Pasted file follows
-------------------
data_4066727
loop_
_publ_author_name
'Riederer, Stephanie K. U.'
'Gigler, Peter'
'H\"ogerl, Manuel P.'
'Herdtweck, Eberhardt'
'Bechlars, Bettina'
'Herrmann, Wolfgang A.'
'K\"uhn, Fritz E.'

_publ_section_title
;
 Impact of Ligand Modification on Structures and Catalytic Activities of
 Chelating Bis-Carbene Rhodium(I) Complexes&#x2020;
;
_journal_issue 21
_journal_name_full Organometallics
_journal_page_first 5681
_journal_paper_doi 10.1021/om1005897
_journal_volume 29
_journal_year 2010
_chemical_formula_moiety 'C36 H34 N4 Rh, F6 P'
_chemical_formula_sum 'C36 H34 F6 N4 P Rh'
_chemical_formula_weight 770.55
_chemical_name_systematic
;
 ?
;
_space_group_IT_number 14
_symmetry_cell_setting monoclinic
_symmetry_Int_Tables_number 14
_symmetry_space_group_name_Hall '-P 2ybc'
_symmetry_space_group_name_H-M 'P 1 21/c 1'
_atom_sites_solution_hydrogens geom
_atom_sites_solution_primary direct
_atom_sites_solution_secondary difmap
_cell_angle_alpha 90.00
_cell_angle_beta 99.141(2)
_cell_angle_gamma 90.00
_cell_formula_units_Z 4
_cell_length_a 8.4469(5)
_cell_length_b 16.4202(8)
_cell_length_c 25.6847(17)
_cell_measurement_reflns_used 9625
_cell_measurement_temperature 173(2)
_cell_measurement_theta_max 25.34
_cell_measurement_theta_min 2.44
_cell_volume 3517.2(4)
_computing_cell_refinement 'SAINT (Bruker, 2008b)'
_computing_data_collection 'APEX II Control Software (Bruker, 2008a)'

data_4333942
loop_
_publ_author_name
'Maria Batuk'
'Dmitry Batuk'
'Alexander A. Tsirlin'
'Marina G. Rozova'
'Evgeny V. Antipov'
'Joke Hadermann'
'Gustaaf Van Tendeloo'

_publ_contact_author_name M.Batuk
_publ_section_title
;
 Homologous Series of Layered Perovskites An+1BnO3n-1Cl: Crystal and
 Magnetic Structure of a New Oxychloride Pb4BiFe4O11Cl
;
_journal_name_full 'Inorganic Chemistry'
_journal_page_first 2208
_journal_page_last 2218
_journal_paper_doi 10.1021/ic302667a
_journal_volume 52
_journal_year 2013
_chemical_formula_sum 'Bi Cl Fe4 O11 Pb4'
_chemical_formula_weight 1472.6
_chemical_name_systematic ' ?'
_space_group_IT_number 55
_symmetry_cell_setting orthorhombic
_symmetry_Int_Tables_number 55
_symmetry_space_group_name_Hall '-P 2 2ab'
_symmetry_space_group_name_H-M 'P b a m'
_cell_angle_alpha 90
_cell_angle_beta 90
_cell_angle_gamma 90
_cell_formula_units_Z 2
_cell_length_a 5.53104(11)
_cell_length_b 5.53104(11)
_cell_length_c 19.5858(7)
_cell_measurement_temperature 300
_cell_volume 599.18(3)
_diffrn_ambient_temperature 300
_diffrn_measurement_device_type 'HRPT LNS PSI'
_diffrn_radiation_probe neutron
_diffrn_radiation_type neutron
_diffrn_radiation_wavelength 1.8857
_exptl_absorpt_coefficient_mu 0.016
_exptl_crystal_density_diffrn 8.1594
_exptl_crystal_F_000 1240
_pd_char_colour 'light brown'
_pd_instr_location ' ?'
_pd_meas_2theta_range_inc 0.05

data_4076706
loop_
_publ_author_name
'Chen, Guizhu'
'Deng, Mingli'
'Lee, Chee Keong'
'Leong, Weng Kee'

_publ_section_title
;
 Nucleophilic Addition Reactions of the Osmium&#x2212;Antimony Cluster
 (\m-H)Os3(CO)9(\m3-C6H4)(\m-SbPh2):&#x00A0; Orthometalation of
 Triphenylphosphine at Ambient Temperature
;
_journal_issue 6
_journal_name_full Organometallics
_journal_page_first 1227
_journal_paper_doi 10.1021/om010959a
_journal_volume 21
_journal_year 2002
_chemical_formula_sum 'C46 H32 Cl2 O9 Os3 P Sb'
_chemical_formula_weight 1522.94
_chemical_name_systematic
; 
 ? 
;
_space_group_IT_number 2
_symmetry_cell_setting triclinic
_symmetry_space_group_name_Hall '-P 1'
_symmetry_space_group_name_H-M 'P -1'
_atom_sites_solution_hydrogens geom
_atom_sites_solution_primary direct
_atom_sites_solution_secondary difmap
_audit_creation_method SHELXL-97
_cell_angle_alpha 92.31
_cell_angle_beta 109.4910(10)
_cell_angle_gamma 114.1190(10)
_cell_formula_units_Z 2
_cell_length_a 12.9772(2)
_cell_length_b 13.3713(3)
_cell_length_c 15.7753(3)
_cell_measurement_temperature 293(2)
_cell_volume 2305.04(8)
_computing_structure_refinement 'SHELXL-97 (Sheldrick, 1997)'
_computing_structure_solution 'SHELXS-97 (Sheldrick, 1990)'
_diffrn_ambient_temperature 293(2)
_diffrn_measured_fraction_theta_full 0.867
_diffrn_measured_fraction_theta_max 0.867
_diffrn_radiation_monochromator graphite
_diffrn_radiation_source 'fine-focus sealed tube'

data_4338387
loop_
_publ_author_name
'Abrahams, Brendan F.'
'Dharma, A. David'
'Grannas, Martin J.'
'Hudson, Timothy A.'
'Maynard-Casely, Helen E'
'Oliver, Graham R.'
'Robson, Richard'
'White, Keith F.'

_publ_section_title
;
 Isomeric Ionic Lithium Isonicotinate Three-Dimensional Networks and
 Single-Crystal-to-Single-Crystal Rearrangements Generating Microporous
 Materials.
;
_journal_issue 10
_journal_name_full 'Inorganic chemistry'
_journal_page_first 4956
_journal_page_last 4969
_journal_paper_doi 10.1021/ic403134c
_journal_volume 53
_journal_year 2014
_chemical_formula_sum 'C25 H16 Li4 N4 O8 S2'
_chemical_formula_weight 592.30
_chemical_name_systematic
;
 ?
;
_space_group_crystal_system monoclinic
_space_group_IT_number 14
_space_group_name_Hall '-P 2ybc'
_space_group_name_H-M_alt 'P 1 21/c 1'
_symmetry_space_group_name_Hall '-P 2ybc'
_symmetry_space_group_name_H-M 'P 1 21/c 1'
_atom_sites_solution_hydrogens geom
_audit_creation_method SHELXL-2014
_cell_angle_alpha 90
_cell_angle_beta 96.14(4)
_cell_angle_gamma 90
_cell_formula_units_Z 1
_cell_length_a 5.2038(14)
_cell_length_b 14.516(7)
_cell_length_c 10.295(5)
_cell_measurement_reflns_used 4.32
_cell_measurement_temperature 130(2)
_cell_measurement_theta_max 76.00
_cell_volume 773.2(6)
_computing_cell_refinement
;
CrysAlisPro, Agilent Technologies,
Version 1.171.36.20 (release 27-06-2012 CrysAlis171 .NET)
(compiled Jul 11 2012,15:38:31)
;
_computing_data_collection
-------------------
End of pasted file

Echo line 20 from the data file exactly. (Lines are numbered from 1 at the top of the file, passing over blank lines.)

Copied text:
_journal_volume 29